Parlando speaks volumes with music for strings

Mon Nov 15, 2021 at 2:11 pm
Ian Neiderhoffer conducted Parlando Sunday afternoon at Merkin Concert Hall. Photo: Rebecca Fay

If classical music doesn’t speak to you, maybe what you need is the performers speaking to you before they play.

That’s the idea behind the chamber orchestra Parlando, the new enterprise of Ian Niederhoffer, the 25-year-old Yale graduate and emerging conductor who introduced each selection, then led well-played performances of music by Webern, Ted Hearne, and Shostakovich at Merkin Hall Sunday afternoon. The last composer’s Piano Concerto No. 1 got an extra lift from dazzling solos by pianist Maxim Lando and trumpeter David Krauss.

The program’s title, “Dialogues,” might do for practically any concert, but the conductor explained that each piece represented a specific kind of dialogue, whether between people, musical works, or soloists in a concerto—a topic perhaps more of interest to academics than to audiences.

The orchestra borrowed its own name from the Italian word for “speaking,” which in music denotes phrases whose rhythm and inflection mimic speech. At least since the days when Harvard man Leonard Bernstein had the whole family gathered around the television set for his Young People’s Concerts, the idea of mixing musical performance with some kind of talking program notes—the goal being, as Sunday’s printed program put it, “to remove the barriers to entry to classical music concerts”—has attracted musicians with a flair for public speaking (a very select group, it must be noted).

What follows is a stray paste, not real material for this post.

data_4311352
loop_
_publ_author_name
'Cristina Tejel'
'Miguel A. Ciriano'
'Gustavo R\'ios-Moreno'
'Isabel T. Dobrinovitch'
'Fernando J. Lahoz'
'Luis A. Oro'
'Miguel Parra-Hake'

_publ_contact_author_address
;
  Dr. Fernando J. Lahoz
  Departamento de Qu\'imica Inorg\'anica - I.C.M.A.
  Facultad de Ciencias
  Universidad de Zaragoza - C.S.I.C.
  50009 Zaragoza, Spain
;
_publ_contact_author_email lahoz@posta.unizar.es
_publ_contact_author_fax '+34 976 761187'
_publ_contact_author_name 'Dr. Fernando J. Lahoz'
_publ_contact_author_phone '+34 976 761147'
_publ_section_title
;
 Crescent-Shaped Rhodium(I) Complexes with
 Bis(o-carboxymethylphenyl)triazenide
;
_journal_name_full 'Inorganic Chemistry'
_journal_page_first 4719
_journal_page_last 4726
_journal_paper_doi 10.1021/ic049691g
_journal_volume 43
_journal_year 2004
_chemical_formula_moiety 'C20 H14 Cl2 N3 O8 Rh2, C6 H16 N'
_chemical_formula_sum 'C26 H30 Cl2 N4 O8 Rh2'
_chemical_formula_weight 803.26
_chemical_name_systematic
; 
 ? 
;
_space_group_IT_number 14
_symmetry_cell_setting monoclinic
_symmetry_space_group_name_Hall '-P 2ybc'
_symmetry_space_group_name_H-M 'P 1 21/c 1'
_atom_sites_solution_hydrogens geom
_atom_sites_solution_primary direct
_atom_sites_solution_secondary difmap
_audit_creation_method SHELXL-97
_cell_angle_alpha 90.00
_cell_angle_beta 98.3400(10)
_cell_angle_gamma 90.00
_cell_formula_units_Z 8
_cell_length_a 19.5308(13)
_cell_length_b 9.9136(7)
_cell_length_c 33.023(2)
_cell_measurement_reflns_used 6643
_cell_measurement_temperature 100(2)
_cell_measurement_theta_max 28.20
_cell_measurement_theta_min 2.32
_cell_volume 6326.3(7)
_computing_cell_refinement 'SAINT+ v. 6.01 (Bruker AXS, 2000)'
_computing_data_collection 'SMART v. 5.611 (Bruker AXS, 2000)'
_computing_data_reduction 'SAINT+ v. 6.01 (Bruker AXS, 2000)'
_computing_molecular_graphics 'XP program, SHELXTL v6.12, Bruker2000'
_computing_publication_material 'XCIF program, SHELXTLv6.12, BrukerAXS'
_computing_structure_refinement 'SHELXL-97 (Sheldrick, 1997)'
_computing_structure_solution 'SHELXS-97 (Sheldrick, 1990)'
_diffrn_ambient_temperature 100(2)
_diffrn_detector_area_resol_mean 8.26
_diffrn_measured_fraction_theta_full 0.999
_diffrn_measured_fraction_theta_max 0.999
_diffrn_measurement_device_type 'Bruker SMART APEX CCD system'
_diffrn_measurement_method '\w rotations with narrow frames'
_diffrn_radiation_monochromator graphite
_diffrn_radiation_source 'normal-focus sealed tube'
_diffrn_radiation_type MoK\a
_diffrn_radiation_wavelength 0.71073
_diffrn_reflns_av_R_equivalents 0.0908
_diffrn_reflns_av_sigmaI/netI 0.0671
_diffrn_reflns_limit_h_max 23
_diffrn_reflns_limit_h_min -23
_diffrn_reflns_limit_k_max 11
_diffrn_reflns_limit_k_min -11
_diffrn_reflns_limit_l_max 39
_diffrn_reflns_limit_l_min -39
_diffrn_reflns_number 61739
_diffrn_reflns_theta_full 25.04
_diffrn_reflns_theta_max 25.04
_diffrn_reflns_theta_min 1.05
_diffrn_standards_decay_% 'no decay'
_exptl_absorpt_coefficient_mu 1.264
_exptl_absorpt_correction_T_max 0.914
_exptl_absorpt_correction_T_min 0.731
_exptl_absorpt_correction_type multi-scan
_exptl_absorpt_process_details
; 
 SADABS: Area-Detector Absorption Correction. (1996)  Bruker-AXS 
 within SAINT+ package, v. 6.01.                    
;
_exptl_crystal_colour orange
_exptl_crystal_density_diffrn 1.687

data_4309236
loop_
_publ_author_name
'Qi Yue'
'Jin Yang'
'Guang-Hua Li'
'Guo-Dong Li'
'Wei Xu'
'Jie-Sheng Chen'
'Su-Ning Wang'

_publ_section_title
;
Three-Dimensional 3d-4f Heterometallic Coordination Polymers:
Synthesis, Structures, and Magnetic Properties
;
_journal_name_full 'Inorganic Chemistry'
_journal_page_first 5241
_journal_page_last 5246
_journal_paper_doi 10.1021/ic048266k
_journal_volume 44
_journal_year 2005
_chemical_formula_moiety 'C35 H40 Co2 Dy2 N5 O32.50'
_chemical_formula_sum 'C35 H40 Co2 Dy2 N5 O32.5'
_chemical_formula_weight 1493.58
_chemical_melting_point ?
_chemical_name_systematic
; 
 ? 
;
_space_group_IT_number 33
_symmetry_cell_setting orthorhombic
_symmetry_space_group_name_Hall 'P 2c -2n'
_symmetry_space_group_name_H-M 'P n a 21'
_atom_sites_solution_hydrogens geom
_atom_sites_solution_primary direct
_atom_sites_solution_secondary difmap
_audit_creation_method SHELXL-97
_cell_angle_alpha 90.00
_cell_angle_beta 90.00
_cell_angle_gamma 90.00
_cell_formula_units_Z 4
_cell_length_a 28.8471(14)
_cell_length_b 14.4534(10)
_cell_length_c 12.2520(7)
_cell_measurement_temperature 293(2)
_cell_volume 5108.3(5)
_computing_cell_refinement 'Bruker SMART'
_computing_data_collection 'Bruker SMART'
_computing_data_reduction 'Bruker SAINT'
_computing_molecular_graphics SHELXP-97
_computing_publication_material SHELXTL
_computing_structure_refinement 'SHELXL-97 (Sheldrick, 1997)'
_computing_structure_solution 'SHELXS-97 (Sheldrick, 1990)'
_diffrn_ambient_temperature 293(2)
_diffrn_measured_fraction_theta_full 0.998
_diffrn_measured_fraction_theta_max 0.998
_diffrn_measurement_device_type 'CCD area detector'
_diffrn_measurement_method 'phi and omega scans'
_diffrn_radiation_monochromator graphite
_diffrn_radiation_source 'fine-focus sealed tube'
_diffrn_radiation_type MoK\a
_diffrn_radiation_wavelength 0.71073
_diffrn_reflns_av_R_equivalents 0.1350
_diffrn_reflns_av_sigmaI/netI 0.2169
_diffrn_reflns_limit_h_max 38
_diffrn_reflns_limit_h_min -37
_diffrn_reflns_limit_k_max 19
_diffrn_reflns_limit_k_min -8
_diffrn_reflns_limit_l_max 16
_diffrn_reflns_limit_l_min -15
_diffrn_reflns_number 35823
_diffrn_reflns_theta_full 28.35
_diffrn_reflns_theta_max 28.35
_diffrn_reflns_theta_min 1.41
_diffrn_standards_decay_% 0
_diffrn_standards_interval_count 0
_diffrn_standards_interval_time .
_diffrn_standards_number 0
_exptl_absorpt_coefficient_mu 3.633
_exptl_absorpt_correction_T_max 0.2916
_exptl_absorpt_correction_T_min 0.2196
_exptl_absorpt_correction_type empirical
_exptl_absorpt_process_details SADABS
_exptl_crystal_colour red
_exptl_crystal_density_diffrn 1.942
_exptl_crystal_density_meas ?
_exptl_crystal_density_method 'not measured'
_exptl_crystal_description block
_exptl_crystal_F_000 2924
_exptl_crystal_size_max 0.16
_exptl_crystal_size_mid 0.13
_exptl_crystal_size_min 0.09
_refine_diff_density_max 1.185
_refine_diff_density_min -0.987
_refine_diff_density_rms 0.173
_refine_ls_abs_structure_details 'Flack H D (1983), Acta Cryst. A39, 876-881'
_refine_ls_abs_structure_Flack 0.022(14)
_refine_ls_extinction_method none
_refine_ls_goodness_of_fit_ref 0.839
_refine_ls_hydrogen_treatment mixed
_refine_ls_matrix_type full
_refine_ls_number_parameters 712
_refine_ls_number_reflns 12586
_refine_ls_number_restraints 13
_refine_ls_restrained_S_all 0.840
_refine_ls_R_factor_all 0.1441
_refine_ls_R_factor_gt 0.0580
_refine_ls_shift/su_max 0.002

Sunday’s audience at Merkin, which appeared to include many friends and relatives of the performers, didn’t seem to suffer much from “barriers to entry,” although it did skew younger than, say, audiences at the Chamber Music Society of Lincoln Center. (It tells you something about who was expected to attend that, on a five-point scale of listener difficulty, the program gave the piece by Webern a score of one, meaning “the most comfortable, conventional.”)

As a speaker, Niederhoffer isn’t quite in Bernstein territory yet. He verbally imparted information about the pieces in the earnest manner of a graduate teaching assistant. But when he turned to his band and let the music do the talking, he proved a confident and expressive communicator.

Under his baton-less direction, Webern’s early Langsamer Satz blossomed with the post-Straussian romanticism that earned it its easy-listening score. The original string-quartet version was expanded to a couple of dozen string players, with three double basses rumbling in support, adding lushness to lushness. Every phrase was sensitively shaped, needing only a bit more sliding portamento to complete the atmosphere of turn-of-the-century decadence.

In his remarks, the conductor told the story of the composer’s walk in the woods with a lady friend, which inspired both this piece and a marriage proposal. But he neglected to say what the piece’s title meant. A person unfamiliar with German might guess it was the name of the place where young Webern popped the question, but no, it translates simply as “slow movement.”